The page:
Lassen National Park – Camping

Lassen is now my favorite place to camp! The drive from our home was very smooth, no traffic and no inkling of feeling lost. There is really a bit of everything here. Whether you like trees, lakes or waterfall; there are wildflowers, mountains, and yes volcanoes! Lassen offers some unique hikes. One of Lassen most popular places to visit is their hydrothermal sites. Once we arrived, we decided to do the Bumpass Hell hike. This is like entering a steamy cauldron of smelly sulfur. A nice boardwalk takes you along to see mudpots, boiling pools, and steaming ground. Such a different side of nature, but still beautiful in its own way.

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The next day was quite an adventure to the Cinder Cone. I was excited to see this, but also nervous about the hike to the top. Firstly to get to the area, you’ll drive on an unpaved road. (It is a nice dirt road, drive slowly if you are concern.) At the start of the hike, there is a mile long sandy trail. You’ll see the Fantastic Lava Beds along the way to the volcano. Once the trees clear, the sight of the Cinder Cone stands alone and is just impressive and perfectly sculpted. Now the daunting part is to hike 700 ft up a steep angle path with no resting stop and nothing to grab on to. A few small children pass us and went up like it’s nothing. Two elderly women headed up as well. So me, healthy 20-something should stop being chicken and work it like everyone else. Sigh! It was so tough. Every two steps forward is a step back due to the loose gravel. Good thing, I found a walking stick on my way to the Cinder Cone because without it, I don’t know how I can manage to reach the top. I just look down at my feet and gave myself pep talks. I simply kept going and tried not to stop. This way I won’t get scare and freeze up.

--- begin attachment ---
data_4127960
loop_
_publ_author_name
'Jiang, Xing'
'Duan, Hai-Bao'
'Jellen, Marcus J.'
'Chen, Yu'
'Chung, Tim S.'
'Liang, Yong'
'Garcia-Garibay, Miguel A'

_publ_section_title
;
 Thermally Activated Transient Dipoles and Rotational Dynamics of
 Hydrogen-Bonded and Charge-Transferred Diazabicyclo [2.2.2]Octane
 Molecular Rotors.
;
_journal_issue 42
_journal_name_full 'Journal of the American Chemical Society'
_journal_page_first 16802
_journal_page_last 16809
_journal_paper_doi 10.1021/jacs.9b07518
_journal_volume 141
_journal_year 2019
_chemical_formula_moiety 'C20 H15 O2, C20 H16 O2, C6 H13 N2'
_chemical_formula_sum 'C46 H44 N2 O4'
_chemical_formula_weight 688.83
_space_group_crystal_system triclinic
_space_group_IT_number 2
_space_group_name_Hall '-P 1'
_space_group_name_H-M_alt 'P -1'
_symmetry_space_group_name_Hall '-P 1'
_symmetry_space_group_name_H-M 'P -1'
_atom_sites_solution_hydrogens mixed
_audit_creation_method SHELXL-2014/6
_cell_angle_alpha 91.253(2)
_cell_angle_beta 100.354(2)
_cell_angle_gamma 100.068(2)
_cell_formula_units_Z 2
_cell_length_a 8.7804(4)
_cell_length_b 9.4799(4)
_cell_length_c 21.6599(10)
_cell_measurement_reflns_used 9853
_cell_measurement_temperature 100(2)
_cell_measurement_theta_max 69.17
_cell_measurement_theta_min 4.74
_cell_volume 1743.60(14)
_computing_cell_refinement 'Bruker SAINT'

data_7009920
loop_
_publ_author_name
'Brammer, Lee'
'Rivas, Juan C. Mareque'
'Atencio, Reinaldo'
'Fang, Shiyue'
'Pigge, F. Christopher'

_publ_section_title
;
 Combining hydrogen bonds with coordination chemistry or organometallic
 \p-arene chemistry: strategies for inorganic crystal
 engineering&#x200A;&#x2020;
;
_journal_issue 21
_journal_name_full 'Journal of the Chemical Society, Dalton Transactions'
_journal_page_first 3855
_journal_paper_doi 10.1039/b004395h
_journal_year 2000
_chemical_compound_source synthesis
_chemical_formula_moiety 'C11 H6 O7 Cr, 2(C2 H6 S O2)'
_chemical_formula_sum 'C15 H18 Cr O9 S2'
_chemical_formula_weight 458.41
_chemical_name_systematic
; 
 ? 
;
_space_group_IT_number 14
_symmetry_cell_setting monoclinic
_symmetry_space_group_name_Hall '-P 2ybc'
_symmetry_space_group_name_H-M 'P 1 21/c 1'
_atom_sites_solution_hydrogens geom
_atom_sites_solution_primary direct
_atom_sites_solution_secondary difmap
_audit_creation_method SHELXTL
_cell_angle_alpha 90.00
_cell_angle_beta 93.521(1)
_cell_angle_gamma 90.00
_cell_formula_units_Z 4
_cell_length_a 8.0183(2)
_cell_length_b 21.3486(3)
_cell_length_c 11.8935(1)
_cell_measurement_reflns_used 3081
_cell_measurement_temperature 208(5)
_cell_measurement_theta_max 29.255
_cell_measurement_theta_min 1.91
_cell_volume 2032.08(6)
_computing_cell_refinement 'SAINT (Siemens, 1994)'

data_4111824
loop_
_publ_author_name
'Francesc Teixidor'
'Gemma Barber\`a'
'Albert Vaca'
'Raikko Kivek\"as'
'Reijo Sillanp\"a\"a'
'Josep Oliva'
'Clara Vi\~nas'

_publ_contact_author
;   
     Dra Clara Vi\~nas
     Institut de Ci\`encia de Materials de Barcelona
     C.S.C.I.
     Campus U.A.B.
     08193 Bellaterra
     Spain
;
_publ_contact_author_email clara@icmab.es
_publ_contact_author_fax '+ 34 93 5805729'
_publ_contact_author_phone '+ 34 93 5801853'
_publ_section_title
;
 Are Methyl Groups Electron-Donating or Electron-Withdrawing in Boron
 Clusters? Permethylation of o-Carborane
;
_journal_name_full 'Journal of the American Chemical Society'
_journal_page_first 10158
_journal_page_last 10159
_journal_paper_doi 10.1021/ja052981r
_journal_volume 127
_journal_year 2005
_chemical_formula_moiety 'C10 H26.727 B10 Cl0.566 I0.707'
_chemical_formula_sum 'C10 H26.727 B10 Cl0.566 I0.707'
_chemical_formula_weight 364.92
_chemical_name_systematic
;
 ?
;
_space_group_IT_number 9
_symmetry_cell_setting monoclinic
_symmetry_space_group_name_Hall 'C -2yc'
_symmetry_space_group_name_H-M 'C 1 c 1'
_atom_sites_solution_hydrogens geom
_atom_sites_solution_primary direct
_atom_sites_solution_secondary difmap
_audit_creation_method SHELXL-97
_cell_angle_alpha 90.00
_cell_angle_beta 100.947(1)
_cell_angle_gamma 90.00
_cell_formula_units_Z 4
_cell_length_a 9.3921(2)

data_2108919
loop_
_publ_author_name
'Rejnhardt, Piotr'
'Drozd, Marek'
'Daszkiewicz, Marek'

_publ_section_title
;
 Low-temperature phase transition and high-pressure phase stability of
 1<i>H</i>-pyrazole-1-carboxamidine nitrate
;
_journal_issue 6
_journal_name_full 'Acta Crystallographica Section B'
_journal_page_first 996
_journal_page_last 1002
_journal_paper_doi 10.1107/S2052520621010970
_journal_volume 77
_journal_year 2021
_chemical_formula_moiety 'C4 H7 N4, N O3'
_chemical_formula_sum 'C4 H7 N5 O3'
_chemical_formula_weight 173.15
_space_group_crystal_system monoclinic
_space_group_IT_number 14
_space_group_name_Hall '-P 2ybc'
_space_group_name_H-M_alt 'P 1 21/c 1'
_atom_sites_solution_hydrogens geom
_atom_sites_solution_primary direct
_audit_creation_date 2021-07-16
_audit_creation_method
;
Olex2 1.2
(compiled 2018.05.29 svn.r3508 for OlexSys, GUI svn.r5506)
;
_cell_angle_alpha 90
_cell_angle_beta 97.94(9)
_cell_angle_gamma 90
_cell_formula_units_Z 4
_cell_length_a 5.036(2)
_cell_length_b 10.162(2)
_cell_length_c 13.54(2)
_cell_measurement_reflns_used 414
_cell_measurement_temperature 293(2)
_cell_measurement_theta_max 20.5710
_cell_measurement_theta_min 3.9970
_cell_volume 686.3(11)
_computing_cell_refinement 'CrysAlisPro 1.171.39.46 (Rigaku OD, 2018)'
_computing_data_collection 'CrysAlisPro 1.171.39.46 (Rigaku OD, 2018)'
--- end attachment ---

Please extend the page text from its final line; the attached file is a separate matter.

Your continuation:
At the top, you’ll see a magnificent landscape of wonderfully animated Painted Dunes, lava beds, and the devastation area — all created by the eruption of the volcano. You can even hike down inside the crater of the volcano too. We meet the elderly group from Washington and the East Coast who visits a different National Park every year! We enjoy a small packed lunch and walk around the rim before calling it a day. You’ll be glad to know that the going  down the Cinder Cone is much faster and easier. Some people even have fun sliding down. For me, I like to take it slow and steady. This is definitely the most unique hikes I’ve ever done.

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